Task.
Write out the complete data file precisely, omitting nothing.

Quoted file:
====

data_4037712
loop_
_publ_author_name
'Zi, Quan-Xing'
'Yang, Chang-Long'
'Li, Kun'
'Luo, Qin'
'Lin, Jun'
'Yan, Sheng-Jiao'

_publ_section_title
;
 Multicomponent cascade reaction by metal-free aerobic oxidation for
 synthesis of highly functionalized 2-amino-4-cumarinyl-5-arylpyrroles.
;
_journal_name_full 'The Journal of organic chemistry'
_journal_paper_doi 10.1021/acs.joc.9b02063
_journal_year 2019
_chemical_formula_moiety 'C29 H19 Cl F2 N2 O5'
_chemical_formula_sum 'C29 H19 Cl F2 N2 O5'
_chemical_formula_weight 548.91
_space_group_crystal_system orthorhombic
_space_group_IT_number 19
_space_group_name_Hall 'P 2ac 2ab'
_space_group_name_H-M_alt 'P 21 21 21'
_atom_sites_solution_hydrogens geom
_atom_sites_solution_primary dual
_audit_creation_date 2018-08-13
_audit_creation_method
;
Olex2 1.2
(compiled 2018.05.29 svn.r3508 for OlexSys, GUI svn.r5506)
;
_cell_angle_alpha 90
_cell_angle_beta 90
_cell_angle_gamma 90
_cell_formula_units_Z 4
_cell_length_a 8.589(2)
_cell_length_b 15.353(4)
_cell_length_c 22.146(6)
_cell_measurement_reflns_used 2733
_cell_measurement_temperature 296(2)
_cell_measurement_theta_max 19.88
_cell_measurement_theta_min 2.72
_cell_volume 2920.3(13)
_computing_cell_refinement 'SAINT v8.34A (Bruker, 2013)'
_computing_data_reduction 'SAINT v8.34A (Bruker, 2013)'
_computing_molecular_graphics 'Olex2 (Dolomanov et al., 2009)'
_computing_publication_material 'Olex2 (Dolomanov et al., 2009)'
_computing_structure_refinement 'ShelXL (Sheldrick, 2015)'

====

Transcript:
data_4037712
loop_
_publ_author_name
'Zi, Quan-Xing'
'Yang, Chang-Long'
'Li, Kun'
'Luo, Qin'
'Lin, Jun'
'Yan, Sheng-Jiao'

_publ_section_title
;
 Multicomponent cascade reaction by metal-free aerobic oxidation for
 synthesis of highly functionalized 2-amino-4-cumarinyl-5-arylpyrroles.
;
_journal_name_full 'The Journal of organic chemistry'
_journal_paper_doi 10.1021/acs.joc.9b02063
_journal_year 2019
_chemical_formula_moiety 'C29 H19 Cl F2 N2 O5'
_chemical_formula_sum 'C29 H19 Cl F2 N2 O5'
_chemical_formula_weight 548.91
_space_group_crystal_system orthorhombic
_space_group_IT_number 19
_space_group_name_Hall 'P 2ac 2ab'
_space_group_name_H-M_alt 'P 21 21 21'
_atom_sites_solution_hydrogens geom
_atom_sites_solution_primary dual
_audit_creation_date 2018-08-13
_audit_creation_method
;
Olex2 1.2
(compiled 2018.05.29 svn.r3508 for OlexSys, GUI svn.r5506)
;
_cell_angle_alpha 90
_cell_angle_beta 90
_cell_angle_gamma 90
_cell_formula_units_Z 4
_cell_length_a 8.589(2)
_cell_length_b 15.353(4)
_cell_length_c 22.146(6)
_cell_measurement_reflns_used 2733
_cell_measurement_temperature 296(2)
_cell_measurement_theta_max 19.88
_cell_measurement_theta_min 2.72
_cell_volume 2920.3(13)
_computing_cell_refinement 'SAINT v8.34A (Bruker, 2013)'
_computing_data_reduction 'SAINT v8.34A (Bruker, 2013)'
_computing_molecular_graphics 'Olex2 (Dolomanov et al., 2009)'
_computing_publication_material 'Olex2 (Dolomanov et al., 2009)'
_computing_structure_refinement 'ShelXL (Sheldrick, 2015)'